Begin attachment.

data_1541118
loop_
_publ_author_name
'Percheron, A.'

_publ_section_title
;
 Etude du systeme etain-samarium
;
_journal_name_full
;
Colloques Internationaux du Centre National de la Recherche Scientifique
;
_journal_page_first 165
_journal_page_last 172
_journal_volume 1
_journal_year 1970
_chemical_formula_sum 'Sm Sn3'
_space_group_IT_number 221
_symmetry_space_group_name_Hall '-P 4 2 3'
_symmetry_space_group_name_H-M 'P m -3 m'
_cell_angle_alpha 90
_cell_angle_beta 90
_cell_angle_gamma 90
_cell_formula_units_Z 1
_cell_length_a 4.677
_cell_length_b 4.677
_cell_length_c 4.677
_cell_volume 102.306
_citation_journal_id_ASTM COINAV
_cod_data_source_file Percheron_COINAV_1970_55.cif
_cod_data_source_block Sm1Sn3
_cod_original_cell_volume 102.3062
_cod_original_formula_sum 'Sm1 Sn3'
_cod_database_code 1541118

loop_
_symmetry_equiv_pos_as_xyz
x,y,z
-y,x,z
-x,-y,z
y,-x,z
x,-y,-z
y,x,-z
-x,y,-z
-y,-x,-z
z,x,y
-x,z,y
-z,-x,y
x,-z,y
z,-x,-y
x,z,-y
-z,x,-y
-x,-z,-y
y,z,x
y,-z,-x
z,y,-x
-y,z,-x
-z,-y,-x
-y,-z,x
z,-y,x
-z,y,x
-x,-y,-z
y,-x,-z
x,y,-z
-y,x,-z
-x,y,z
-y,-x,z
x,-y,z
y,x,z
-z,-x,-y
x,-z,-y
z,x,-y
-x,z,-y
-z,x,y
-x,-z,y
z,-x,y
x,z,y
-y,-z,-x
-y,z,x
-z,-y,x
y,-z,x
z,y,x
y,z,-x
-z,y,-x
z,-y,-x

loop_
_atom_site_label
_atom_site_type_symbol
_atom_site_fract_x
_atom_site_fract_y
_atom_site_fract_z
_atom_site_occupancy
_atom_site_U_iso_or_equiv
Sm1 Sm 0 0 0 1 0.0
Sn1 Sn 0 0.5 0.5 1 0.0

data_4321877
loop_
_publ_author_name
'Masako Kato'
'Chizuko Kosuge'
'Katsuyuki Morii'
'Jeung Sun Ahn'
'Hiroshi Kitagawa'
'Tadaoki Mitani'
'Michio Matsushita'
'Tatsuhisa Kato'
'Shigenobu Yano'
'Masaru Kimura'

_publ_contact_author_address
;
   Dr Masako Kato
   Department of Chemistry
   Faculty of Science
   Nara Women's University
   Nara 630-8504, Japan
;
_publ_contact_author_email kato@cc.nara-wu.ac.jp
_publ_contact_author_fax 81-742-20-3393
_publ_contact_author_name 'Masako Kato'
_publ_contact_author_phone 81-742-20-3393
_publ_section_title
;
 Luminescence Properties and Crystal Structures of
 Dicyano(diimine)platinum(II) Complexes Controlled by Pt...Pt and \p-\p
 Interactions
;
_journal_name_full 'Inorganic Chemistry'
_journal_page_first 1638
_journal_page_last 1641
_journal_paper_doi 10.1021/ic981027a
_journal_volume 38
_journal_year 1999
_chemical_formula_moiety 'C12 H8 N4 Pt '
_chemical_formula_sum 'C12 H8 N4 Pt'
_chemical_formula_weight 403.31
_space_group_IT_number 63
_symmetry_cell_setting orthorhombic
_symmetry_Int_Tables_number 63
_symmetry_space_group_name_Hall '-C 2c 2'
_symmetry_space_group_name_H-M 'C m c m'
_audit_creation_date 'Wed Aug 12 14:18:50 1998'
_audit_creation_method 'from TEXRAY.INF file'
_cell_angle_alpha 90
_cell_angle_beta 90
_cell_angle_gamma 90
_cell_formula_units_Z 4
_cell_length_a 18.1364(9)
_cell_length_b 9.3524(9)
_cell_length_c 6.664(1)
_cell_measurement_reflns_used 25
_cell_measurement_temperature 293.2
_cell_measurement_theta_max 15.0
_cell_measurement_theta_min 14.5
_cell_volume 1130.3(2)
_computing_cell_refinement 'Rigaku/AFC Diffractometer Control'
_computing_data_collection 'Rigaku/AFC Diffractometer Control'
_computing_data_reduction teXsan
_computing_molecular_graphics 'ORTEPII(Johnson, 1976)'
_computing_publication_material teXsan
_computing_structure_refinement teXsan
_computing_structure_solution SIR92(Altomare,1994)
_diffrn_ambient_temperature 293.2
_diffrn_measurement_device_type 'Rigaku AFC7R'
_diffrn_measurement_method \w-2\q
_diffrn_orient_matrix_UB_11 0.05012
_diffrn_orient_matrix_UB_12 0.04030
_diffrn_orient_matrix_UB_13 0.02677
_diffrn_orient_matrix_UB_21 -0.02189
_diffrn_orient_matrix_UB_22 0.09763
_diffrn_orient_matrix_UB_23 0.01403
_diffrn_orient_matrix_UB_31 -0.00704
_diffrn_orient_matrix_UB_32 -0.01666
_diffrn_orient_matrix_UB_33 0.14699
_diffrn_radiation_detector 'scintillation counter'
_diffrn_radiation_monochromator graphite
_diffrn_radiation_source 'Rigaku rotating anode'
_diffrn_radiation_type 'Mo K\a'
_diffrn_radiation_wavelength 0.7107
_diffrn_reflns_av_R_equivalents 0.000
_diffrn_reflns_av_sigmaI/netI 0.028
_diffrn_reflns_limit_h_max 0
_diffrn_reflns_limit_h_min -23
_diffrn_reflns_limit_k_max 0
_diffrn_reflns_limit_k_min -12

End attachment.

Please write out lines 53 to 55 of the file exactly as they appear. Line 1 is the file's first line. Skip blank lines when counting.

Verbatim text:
y,z,x
y,-z,-x
z,y,-x